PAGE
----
US20140217993A1 (en) * 2011-09-07 2014-08-07 Electricite Reseau Distribution France Method and device for optimized recharging of an electric battery
US8859119B2 (en) 2011-06-30 2014-10-14 Lg Chem, Ltd. Heating system for a battery module and method of heating the battery module
US8974928B2 (en) 2011-06-30 2015-03-10 Lg Chem, Ltd. Heating system for a battery module and method of heating the battery module
US8974929B2 (en) 2011-06-30 2015-03-10 Lg Chem, Ltd. Heating system for a battery module and method of heating the battery module
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US20100174500A1 (en) * 2003-11-20 2010-07-08 Lg Chem Ltd. Method for calculating power capability of battery packs using advanced cell model predictive techniques
US7969120B2 (en) 2003-11-20 2011-06-28 Lg Chem, Ltd. Method for calculating power capability of battery packs using advanced cell model predictive techniques
US20070046292A1 (en) * 2005-08-23 2007-03-01 Plett Gregory L System and method for estimating a state vector associated with a battery
US7589532B2 (en) * 2005-08-23 2009-09-15 Lg Chem, Ltd. System and method for estimating a state vector associated with a battery
US20090261837A1 (en) * 2005-08-23 2009-10-22 Lg Chem, Ltd. System and method for estimating a state vector associated with a battery
US7800375B2 (en) 2005-08-23 2010-09-21 Lg Chem, Ltd. System and method for estimating a state vector associated with a battery
US20100191491A1 (en) * 2005-11-30 2010-07-29 Lg Chem, Ltd. System, method, and article of manufacture for determining an estimated battery parameter vector
US7965059B2 (en) 2005-11-30 2011-06-21 Lg Chem, Ltd. System, method, and article of manufacture for determining an estimated battery parameter vector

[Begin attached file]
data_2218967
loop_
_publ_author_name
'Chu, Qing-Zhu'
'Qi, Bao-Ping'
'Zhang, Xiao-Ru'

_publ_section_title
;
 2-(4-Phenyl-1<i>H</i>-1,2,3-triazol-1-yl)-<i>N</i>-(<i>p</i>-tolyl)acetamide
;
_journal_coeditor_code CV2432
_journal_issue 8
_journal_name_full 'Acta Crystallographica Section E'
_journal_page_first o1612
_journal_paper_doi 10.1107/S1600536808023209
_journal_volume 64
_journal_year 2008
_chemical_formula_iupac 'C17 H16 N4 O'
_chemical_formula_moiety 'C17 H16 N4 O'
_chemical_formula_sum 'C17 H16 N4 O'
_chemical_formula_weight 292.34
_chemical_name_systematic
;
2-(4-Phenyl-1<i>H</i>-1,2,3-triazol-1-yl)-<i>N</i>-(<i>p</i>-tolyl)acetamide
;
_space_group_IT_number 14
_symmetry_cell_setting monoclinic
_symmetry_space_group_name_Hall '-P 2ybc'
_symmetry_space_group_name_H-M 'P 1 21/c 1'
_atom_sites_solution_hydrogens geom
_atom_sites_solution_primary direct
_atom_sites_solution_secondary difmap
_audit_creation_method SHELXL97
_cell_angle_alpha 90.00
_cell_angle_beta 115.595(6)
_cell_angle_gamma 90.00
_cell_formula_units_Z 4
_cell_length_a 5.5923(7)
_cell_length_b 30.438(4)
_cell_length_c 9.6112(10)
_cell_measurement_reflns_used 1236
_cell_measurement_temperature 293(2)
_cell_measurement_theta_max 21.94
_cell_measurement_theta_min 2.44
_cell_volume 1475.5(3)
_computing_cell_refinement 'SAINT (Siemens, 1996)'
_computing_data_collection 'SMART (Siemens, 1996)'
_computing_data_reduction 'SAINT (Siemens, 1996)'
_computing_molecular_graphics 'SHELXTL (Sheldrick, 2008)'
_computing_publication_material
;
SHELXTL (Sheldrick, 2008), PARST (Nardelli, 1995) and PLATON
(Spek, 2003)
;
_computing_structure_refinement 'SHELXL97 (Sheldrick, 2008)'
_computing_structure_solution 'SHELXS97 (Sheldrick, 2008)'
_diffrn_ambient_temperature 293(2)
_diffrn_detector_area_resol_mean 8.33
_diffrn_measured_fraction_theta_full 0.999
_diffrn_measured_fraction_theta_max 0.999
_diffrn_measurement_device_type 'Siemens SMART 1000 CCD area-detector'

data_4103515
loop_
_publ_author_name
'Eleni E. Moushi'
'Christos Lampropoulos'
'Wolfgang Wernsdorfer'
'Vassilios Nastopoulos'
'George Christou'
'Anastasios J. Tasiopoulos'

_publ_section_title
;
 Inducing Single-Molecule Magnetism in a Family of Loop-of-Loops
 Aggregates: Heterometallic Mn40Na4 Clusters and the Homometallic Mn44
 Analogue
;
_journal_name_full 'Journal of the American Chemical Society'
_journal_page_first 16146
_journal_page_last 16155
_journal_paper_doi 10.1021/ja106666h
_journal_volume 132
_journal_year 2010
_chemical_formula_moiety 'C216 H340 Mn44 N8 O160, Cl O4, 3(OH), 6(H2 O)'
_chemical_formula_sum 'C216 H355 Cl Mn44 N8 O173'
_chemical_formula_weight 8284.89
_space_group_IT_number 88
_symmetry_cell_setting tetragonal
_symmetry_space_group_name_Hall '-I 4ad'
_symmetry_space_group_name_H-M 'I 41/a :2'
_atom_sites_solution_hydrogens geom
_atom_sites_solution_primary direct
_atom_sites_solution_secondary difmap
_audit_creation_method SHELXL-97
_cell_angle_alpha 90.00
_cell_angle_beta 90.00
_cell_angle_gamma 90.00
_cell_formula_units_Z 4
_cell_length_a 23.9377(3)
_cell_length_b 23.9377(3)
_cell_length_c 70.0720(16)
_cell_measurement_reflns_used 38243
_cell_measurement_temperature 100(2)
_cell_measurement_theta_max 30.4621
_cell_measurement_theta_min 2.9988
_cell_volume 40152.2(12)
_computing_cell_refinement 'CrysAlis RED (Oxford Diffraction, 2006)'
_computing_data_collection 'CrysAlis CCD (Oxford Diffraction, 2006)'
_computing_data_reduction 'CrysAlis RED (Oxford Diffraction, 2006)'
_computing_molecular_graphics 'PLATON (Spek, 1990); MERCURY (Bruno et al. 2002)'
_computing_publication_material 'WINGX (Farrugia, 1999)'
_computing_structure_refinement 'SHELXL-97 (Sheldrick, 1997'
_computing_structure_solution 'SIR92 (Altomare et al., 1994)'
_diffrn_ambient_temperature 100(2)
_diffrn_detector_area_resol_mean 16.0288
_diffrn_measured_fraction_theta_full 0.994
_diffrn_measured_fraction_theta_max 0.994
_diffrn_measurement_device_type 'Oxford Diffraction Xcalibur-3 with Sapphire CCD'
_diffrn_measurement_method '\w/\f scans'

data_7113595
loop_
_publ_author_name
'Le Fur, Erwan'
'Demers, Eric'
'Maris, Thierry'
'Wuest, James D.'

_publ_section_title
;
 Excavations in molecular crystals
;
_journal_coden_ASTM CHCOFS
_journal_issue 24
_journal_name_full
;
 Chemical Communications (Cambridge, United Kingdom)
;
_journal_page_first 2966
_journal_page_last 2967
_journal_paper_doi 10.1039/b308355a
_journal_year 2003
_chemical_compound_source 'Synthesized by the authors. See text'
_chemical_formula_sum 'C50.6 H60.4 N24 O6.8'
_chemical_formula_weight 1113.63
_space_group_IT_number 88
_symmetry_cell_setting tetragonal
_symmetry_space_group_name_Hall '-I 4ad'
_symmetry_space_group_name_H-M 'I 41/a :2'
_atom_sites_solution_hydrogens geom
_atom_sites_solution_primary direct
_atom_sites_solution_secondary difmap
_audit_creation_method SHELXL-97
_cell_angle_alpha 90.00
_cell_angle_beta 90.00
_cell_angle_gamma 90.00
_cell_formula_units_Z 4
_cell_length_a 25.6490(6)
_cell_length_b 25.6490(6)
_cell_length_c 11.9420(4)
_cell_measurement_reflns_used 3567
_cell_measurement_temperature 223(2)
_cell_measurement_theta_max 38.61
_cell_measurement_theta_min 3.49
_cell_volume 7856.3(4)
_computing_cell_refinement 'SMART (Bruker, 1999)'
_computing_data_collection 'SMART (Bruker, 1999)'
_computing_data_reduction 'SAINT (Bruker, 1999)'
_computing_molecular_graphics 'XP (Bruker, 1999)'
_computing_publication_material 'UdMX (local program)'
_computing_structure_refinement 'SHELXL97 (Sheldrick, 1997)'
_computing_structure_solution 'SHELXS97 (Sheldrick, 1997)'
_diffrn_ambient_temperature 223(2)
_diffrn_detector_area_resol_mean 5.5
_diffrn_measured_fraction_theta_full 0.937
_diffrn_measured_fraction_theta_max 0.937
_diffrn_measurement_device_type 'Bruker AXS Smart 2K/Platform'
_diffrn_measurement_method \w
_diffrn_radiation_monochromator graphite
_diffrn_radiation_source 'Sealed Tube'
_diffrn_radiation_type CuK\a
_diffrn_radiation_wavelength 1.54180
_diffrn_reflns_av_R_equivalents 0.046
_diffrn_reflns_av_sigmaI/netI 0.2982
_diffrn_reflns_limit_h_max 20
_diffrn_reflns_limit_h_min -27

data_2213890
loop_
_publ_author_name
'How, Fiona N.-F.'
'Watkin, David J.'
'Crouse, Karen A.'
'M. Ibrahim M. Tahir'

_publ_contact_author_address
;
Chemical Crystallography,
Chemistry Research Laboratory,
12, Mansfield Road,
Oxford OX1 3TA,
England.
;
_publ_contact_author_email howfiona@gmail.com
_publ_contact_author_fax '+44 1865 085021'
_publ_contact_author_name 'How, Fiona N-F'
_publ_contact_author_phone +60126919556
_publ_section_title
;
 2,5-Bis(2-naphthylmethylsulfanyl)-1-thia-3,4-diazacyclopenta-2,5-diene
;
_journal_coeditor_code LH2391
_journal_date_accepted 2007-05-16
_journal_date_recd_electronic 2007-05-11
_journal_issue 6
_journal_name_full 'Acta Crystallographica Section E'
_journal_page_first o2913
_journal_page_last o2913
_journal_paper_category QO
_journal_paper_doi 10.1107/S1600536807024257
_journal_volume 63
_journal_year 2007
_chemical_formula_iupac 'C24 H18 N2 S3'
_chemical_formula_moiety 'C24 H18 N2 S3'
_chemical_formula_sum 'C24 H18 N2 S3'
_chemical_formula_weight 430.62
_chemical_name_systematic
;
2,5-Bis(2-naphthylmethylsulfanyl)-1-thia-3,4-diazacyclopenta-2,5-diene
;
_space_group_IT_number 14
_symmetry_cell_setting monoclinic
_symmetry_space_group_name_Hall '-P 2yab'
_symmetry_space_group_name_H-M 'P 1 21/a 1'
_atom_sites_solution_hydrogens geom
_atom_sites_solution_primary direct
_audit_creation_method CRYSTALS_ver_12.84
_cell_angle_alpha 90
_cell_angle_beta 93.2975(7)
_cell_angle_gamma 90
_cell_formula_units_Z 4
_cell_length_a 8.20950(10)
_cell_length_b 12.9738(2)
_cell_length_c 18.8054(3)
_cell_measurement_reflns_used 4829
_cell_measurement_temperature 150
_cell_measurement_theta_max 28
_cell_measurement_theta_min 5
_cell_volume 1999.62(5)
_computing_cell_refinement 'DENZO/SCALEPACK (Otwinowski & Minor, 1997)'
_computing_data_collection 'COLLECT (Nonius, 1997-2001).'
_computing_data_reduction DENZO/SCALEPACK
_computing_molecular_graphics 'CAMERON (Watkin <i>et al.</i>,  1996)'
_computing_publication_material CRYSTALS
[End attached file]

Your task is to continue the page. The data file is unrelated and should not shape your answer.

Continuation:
US7868592B2 (en) 2007-12-10 2011-01-11 Visteon Global Technologies, Inc. Method of automotive electrical bus management
US8519675B2 (en) 2008-01-30 2013-08-27 Lg Chem, Ltd. System, method, and article of manufacture for determining an estimated battery cell module state
CN101515024B (en) 2008-02-06 2012-05-02 通用汽车环球科技运作公司 Online low performing cell prediction and detection of fuel cell system
CN101957434B (en) 2009-07-14 2013-06-19 通用汽车环球科技运作公司 Method to improve reliability of a fuel cell system using low performance cell detection at low power operation
CN101957434A (en) * 2009-07-14 2011-01-26 通用汽车环球科技运作公司 Method to improve reliability of a fuel cell system using low performance cell detection at low power operation
US8341449B2 (en) 2010-04-16 2012-12-25 Lg Chem, Ltd. Battery management system and method for transferring data within the battery management system
US8449998B2 (en) 2011-04-25 2013-05-28 Lg Chem, Ltd. Battery system and method for increasing an operational life of a battery cell
US8859119B2 (en) 2011-06-30 2014-10-14 Lg Chem, Ltd. Heating system for a battery module and method of heating the battery module
US8974928B2 (en) 2011-06-30 2015-03-10 Lg Chem, Ltd. Heating system for a battery module and method of heating the battery module
US8974929B2 (en) 2011-06-30 2015-03-10 Lg Chem, Ltd. Heating system for a battery module and method of heating the battery module
US8993136B2 (en) 2011-06-30 2015-03-31 Lg Chem, Ltd. Heating system for a battery module and method of heating the battery module
US20140217993A1 (en) * 2011-09-07 2014-08-07 Electricite Reseau Distribution France Method and device for optimized recharging of an electric battery
US9487097B2 (en) * 2011-09-07 2016-11-08 Electricite De France Method and device for optimized recharging of an electric battery

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DE19960761C1 (en) 2001-05-23 grant
JP4825351B2 (en) 2011-11-30 grant
EP1109028A3 (en) 2003-06-04 application
US20010020849A1 (en) 2001-09-13 application
EP1109028A2 (en) 2001-06-20 application
EP1109028B1 (en) 2005-08-10 grant
JP2001229981A (en) 2001-08-24 application